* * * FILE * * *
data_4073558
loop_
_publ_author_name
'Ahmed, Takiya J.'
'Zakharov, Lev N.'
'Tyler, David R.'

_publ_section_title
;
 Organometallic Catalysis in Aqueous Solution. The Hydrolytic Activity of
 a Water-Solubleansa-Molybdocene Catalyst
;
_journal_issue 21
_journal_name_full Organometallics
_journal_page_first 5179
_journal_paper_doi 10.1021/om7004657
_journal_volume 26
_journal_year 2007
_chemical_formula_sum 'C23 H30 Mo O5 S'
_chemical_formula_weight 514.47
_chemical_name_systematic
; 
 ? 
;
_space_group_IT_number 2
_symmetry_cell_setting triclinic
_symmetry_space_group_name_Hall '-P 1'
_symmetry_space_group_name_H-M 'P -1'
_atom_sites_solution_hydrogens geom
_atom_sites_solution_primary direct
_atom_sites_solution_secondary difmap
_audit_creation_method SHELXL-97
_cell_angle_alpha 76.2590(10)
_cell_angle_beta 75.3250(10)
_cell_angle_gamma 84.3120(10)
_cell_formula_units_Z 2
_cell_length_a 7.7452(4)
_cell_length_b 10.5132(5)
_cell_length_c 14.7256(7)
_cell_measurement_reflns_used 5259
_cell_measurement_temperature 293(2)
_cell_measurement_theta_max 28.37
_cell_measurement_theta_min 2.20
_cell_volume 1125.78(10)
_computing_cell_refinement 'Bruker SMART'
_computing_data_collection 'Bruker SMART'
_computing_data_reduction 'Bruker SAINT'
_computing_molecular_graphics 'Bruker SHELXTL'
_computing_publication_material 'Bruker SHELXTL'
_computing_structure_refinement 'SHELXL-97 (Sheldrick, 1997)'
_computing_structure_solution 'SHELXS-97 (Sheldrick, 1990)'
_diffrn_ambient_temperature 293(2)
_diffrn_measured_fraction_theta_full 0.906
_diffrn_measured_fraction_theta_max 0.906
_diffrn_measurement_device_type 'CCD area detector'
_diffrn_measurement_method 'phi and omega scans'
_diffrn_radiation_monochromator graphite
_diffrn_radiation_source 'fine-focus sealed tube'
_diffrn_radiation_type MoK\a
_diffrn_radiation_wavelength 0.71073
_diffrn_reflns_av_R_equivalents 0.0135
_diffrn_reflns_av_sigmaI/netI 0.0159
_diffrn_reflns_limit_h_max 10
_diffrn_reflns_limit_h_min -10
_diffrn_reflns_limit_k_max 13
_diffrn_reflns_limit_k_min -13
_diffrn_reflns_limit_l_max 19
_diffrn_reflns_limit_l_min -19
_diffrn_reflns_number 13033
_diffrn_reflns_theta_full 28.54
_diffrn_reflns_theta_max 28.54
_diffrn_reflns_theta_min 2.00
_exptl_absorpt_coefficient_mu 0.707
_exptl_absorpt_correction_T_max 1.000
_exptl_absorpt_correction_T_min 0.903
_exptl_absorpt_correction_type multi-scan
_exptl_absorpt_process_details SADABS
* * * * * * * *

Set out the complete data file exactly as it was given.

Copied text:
data_4073558
loop_
_publ_author_name
'Ahmed, Takiya J.'
'Zakharov, Lev N.'
'Tyler, David R.'

_publ_section_title
;
 Organometallic Catalysis in Aqueous Solution. The Hydrolytic Activity of
 a Water-Solubleansa-Molybdocene Catalyst
;
_journal_issue 21
_journal_name_full Organometallics
_journal_page_first 5179
_journal_paper_doi 10.1021/om7004657
_journal_volume 26
_journal_year 2007
_chemical_formula_sum 'C23 H30 Mo O5 S'
_chemical_formula_weight 514.47
_chemical_name_systematic
; 
 ? 
;
_space_group_IT_number 2
_symmetry_cell_setting triclinic
_symmetry_space_group_name_Hall '-P 1'
_symmetry_space_group_name_H-M 'P -1'
_atom_sites_solution_hydrogens geom
_atom_sites_solution_primary direct
_atom_sites_solution_secondary difmap
_audit_creation_method SHELXL-97
_cell_angle_alpha 76.2590(10)
_cell_angle_beta 75.3250(10)
_cell_angle_gamma 84.3120(10)
_cell_formula_units_Z 2
_cell_length_a 7.7452(4)
_cell_length_b 10.5132(5)
_cell_length_c 14.7256(7)
_cell_measurement_reflns_used 5259
_cell_measurement_temperature 293(2)
_cell_measurement_theta_max 28.37
_cell_measurement_theta_min 2.20
_cell_volume 1125.78(10)
_computing_cell_refinement 'Bruker SMART'
_computing_data_collection 'Bruker SMART'
_computing_data_reduction 'Bruker SAINT'
_computing_molecular_graphics 'Bruker SHELXTL'
_computing_publication_material 'Bruker SHELXTL'
_computing_structure_refinement 'SHELXL-97 (Sheldrick, 1997)'
_computing_structure_solution 'SHELXS-97 (Sheldrick, 1990)'
_diffrn_ambient_temperature 293(2)
_diffrn_measured_fraction_theta_full 0.906
_diffrn_measured_fraction_theta_max 0.906
_diffrn_measurement_device_type 'CCD area detector'
_diffrn_measurement_method 'phi and omega scans'
_diffrn_radiation_monochromator graphite
_diffrn_radiation_source 'fine-focus sealed tube'
_diffrn_radiation_type MoK\a
_diffrn_radiation_wavelength 0.71073
_diffrn_reflns_av_R_equivalents 0.0135
_diffrn_reflns_av_sigmaI/netI 0.0159
_diffrn_reflns_limit_h_max 10
_diffrn_reflns_limit_h_min -10
_diffrn_reflns_limit_k_max 13
_diffrn_reflns_limit_k_min -13
_diffrn_reflns_limit_l_max 19
_diffrn_reflns_limit_l_min -19
_diffrn_reflns_number 13033
_diffrn_reflns_theta_full 28.54
_diffrn_reflns_theta_max 28.54
_diffrn_reflns_theta_min 2.00
_exptl_absorpt_coefficient_mu 0.707
_exptl_absorpt_correction_T_max 1.000
_exptl_absorpt_correction_T_min 0.903
_exptl_absorpt_correction_type multi-scan
_exptl_absorpt_process_details SADABS